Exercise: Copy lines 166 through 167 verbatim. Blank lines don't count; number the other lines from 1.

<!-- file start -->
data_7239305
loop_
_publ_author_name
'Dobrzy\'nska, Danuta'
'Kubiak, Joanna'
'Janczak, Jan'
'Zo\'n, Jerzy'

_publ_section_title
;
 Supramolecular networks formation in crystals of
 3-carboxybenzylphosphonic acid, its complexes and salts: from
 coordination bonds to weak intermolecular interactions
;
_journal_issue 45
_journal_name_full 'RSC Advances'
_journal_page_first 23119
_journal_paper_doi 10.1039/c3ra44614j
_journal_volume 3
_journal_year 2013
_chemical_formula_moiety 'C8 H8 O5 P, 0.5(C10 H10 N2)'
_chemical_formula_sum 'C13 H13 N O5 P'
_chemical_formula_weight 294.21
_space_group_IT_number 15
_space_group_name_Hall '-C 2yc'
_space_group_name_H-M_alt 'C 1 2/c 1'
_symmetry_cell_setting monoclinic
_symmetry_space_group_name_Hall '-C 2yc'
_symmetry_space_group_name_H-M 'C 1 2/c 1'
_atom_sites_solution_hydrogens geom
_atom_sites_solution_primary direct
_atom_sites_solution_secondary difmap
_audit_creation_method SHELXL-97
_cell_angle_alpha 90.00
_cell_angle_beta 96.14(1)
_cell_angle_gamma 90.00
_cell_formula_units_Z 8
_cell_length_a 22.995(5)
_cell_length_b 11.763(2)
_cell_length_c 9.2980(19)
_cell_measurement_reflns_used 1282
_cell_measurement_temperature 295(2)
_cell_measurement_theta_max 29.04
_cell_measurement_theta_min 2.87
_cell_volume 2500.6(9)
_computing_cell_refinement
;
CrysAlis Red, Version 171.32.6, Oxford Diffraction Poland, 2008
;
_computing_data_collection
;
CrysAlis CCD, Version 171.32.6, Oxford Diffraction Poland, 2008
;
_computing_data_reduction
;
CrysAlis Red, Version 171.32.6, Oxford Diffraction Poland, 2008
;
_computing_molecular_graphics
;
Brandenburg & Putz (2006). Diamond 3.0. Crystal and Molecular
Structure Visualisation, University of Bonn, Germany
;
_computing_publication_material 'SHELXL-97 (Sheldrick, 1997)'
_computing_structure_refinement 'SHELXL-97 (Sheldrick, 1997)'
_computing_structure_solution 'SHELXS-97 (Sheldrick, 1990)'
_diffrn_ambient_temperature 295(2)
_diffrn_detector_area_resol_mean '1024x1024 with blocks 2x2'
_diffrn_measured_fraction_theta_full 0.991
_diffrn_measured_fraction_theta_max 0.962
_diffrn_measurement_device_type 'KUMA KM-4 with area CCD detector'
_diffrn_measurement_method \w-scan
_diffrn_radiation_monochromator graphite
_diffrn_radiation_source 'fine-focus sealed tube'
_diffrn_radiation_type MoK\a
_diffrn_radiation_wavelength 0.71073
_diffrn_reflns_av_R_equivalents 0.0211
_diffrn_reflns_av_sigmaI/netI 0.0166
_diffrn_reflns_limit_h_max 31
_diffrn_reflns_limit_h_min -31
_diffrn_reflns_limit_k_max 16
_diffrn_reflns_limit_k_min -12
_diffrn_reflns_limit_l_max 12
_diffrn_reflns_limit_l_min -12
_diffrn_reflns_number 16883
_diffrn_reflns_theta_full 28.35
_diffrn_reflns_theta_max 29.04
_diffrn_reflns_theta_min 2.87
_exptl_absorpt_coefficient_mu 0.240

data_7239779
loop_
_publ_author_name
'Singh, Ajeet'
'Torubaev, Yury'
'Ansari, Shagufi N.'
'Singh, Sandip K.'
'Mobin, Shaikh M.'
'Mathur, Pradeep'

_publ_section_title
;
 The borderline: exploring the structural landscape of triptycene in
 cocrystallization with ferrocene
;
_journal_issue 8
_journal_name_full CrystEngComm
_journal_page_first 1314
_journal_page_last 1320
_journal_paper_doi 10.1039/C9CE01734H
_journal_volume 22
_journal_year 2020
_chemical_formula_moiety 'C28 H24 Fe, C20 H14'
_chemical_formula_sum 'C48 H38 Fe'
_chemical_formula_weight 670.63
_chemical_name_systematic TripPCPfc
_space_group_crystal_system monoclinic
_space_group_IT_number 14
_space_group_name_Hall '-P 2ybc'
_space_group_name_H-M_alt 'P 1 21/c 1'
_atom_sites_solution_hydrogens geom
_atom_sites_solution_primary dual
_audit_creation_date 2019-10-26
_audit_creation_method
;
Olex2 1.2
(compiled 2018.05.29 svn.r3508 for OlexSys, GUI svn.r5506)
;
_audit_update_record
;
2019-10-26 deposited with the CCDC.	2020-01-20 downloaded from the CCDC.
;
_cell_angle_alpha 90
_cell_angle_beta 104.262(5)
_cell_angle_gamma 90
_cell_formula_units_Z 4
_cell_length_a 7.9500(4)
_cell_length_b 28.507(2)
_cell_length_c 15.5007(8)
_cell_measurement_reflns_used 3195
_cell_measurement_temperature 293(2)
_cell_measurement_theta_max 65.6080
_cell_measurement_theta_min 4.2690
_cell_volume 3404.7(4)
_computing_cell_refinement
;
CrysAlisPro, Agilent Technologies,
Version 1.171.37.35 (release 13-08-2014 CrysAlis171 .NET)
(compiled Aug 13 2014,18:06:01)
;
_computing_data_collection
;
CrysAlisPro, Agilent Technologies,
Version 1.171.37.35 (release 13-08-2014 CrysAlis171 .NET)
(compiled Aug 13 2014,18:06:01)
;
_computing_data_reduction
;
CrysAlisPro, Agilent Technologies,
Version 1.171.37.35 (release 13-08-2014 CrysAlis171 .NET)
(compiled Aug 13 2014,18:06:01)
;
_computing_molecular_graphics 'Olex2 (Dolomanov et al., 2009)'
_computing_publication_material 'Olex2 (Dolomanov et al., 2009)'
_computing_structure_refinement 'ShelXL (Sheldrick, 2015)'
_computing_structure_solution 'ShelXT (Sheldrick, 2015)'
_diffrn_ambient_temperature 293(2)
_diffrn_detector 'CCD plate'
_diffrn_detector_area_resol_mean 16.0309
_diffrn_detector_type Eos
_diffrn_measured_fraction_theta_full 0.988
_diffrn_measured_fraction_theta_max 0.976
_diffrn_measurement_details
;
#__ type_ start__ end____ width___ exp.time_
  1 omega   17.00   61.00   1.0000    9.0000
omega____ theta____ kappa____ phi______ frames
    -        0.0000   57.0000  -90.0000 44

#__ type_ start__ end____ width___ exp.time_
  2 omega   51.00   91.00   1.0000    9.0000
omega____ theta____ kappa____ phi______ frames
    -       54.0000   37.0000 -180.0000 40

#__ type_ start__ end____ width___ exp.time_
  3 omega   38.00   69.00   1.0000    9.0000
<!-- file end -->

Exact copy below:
_diffrn_detector_type Eos
_diffrn_measured_fraction_theta_full 0.988